Somewhere in Winnipeg

When Sammy Cahn wrote the lyrics about “frightful” weather in his iconic song with composer Jule Styne, he must have been writing about Winnipeg. Today the high was -23 degrees Celsius with a low of -29 degrees. The ten minute walk from home to the bus was fine, as was the wait. The bus ride to my weekly piano lesson at the University of Manitoba was productive, as I drafted an article for Wellesley Underground. My piano lesson was delightful as usual; I spent most of the time tackling the right hand of Debussy’s Little Shepherd which was technically stimulating (interesting rhythms, lots of chords with a fraction of the notes held, and interesting fingering to achieve legato). I practiced my Bach a few times and realized I need to work on starting spots (like restarts in numerical programming) to avoid memory hiccups during my masterclass tomorrow.

Then I ventured to walk to my accompanist’s house for a rehearsal for my vocal masterclass piece for tomorrow, Somewhere, from the musical West Side Story, with lyrics by Stephen Sondheim and music by Leonard Bernstein. It was a thirty minute walk, but the sidewalks didn’t seem to be completely free of snow, and I would have to walk on a path through a field and woods. First, I became a little lost about which gate entrance to enter, and then on the path (while on the phone with Andrew who is used to my being prone to becoming lost), as I became increasingly late, I ran/stumbled through the snow. Cold pained my legs, my icy hands fumbled with the phone and gloves, my exposed nose I worried would fall off. I panted while I stomped through the snow, having to yell into the phone to be heard as I tried to navigate the path. I was late, which stressed me out, as I was paying by the minute, cold, and out of breath.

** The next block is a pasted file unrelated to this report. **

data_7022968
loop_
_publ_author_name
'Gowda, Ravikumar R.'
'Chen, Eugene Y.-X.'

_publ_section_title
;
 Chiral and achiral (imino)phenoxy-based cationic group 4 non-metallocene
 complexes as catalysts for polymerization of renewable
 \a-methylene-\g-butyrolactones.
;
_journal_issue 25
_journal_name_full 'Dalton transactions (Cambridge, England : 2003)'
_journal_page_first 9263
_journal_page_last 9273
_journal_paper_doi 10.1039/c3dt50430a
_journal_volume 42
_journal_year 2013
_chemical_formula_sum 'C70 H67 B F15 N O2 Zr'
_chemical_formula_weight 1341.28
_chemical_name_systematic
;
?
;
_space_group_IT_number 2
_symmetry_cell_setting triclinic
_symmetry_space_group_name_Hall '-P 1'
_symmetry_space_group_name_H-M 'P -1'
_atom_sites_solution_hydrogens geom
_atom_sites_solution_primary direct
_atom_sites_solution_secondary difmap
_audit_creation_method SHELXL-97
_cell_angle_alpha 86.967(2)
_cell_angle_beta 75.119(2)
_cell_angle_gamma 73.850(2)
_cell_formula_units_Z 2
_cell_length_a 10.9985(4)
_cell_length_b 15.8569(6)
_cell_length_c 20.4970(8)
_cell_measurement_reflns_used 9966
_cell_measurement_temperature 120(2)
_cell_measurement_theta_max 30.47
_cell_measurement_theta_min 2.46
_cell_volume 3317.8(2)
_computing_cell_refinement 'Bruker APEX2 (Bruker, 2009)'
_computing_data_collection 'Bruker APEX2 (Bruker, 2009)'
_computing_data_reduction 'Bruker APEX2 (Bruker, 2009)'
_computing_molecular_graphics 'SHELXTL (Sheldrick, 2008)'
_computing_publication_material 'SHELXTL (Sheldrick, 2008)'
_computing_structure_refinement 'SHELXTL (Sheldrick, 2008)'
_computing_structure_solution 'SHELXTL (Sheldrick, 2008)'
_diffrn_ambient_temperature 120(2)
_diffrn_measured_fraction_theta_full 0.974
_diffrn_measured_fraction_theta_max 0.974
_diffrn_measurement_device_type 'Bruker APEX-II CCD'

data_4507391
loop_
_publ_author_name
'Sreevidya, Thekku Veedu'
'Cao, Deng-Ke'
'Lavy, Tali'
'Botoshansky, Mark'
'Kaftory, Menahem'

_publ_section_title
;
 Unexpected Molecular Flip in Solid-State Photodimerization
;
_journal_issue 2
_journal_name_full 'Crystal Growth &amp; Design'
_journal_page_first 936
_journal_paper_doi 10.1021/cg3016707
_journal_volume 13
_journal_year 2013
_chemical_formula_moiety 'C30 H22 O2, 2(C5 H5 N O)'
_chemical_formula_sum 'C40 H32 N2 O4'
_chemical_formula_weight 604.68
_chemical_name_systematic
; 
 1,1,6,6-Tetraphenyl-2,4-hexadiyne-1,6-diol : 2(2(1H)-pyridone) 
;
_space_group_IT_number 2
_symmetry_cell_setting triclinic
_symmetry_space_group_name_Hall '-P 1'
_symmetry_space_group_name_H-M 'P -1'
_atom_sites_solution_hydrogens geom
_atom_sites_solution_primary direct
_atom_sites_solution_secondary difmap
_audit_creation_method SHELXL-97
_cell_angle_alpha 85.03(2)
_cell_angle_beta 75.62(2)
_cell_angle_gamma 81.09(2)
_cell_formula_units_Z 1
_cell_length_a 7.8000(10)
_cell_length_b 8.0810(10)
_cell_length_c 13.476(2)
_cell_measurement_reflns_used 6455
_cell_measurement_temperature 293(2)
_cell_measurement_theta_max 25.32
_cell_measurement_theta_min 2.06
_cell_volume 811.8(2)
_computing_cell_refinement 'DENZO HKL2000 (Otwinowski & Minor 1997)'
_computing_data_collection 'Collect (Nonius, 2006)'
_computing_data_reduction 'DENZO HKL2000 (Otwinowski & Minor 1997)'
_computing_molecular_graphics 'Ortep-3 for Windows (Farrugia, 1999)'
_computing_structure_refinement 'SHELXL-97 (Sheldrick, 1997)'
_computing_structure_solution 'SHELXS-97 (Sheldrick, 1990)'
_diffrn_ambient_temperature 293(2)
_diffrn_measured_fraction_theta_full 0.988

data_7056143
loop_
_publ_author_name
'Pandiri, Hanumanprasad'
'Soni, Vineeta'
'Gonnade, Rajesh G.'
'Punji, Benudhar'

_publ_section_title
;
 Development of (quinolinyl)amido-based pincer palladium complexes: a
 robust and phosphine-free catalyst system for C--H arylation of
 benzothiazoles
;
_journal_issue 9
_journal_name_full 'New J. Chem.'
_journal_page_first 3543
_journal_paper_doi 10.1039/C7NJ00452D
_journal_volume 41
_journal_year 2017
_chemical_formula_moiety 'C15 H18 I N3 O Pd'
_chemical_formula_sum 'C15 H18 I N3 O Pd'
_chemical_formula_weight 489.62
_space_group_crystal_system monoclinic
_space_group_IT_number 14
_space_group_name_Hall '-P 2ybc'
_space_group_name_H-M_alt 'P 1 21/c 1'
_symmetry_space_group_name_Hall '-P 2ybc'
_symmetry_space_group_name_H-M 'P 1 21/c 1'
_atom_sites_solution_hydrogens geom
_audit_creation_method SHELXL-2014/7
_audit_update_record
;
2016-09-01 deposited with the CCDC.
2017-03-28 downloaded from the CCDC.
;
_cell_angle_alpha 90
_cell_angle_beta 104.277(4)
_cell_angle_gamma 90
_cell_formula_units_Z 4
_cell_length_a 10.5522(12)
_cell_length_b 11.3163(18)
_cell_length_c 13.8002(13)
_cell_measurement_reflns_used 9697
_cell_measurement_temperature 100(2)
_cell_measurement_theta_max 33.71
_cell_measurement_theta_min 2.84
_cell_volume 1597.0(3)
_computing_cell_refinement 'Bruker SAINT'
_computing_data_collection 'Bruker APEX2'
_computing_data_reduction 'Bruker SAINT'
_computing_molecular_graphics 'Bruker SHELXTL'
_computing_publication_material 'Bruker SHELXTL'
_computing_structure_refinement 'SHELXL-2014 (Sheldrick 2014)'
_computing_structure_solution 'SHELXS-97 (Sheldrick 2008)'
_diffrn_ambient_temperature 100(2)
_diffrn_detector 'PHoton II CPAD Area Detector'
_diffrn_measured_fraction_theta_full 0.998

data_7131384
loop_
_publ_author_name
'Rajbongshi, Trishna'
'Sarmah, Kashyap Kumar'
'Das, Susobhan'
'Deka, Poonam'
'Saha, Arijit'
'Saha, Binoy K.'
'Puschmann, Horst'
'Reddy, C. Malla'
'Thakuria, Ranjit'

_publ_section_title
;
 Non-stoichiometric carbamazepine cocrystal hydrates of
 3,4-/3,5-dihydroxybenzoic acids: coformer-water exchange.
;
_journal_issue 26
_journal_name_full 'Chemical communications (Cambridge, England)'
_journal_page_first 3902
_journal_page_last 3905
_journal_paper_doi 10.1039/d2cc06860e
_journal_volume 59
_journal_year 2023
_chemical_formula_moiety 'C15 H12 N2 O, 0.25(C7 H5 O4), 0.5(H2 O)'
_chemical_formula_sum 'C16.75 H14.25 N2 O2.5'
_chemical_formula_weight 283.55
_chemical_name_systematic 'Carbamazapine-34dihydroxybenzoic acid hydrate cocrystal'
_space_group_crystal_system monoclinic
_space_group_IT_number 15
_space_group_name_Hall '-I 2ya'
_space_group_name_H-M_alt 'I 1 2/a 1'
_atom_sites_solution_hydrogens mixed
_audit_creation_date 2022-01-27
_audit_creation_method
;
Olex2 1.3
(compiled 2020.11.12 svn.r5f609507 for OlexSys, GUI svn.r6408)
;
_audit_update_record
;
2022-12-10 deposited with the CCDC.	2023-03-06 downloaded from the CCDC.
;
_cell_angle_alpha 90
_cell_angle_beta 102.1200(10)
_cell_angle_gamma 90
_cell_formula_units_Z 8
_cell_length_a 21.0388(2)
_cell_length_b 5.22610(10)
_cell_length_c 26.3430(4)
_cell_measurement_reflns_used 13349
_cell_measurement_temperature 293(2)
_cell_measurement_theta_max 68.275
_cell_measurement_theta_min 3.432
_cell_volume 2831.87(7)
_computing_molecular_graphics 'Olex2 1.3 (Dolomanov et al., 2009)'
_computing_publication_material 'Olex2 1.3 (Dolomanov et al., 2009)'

I arrived at my accompanist’s home eventually, put the phone away, and she welcomed me into her cozy abode. She was all warmth and graciousness, as I coughed, sputtered, and gagged from my half running tromp through the snow for the previous half an hour. I removed my coat and deposited my bag. We warmed up with major and minor arpeggios and scales. Still I felt distraught. She suggested we warm up with my piece.

With the opening bars, I calmed down and felt soothed by the musical piece. It is a song longing for peace, compassion, and forgiveness. The song resonates with words full of hope and companionship, about finding space to exist in harmony. I used to be conditioned to feel tense when I sing, striving to stay in tune, but with my current teacher my conditioning has been reversed, and I relax while my voice naturally falls into place. Singing is somewhere I find the ideals suggested in the piece. Music is therapeutic and healing, as well as the kindness my accompanist administered who gave me as much time as I needed and even walked me to an easier bus stop to return home.

We live in a world whose currency is profit and success. But in the music studios, rehearsal halls, and living rooms of many, there is a place for music and art, whose value might not be much to the big banks and industry, but which can warm the frozen and give an ineffable quality to all involved in the music making, including an audience if there is one. Money might pay the rent and put bread on the table, but music and art nourish the soul.

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